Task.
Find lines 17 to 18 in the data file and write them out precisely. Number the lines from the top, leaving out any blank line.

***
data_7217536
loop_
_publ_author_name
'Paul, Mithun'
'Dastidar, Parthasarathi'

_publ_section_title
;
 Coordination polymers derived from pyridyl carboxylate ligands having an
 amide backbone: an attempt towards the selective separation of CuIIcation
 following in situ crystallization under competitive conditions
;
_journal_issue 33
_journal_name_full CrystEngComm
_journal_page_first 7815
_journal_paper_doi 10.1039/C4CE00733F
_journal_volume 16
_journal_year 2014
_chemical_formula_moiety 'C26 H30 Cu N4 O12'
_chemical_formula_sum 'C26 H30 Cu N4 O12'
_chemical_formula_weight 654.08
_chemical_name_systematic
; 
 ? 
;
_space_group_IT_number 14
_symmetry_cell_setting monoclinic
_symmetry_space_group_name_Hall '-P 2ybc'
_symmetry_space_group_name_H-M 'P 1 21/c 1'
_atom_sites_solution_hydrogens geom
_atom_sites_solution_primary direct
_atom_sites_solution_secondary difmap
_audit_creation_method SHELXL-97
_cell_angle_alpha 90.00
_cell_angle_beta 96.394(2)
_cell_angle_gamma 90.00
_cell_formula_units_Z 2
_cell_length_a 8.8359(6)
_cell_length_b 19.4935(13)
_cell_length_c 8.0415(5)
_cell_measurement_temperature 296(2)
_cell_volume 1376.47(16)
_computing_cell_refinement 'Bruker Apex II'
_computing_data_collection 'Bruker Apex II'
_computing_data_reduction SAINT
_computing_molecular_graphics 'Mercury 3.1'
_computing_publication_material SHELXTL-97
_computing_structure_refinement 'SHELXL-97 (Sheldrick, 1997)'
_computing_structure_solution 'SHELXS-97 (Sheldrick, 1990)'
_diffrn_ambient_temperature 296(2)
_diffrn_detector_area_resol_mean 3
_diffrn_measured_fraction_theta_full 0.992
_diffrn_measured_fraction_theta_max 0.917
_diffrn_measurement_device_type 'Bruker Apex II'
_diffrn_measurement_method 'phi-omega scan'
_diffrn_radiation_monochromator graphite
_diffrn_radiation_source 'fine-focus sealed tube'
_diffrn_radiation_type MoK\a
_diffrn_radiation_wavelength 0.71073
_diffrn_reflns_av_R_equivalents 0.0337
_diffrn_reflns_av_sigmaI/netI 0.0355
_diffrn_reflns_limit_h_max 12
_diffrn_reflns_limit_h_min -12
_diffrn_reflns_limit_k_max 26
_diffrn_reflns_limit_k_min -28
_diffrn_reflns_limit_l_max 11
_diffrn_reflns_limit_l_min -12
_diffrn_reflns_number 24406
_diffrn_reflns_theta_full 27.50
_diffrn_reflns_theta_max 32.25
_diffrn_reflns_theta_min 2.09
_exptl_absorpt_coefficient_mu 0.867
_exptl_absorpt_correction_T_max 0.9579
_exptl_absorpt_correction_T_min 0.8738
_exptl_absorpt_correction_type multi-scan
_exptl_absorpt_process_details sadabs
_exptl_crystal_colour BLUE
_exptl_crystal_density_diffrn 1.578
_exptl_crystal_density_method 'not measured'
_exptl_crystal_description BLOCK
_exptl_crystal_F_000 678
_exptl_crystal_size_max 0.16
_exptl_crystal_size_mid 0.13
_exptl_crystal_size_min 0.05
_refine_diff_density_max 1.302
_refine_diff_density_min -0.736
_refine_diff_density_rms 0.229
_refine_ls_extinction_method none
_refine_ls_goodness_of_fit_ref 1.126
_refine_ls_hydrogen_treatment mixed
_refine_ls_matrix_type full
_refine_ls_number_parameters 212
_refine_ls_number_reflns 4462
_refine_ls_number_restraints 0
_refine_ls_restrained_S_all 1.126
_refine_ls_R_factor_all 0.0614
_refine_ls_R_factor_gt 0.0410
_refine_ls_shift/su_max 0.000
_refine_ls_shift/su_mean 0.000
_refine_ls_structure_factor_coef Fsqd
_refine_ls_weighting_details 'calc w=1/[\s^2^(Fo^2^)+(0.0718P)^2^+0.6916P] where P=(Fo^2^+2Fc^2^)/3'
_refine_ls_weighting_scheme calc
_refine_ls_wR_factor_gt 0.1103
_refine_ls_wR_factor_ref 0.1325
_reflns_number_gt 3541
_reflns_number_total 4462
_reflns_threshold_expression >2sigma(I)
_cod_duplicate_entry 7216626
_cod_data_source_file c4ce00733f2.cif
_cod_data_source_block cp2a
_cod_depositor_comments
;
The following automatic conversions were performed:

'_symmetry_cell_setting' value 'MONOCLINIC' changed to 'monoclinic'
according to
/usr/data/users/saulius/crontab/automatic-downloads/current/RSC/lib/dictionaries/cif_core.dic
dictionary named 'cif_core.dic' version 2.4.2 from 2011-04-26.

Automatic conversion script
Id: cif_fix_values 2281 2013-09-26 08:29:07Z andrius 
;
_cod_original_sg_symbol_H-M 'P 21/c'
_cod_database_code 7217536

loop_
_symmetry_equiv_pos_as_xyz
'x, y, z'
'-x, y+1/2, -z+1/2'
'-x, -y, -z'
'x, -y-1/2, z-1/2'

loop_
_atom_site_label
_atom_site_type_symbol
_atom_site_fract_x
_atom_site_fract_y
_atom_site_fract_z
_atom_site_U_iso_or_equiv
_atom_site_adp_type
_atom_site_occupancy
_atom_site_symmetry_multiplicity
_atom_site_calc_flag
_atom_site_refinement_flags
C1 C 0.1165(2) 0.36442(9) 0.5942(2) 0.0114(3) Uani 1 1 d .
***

_journal_year 2014
_chemical_formula_moiety 'C26 H30 Cu N4 O12'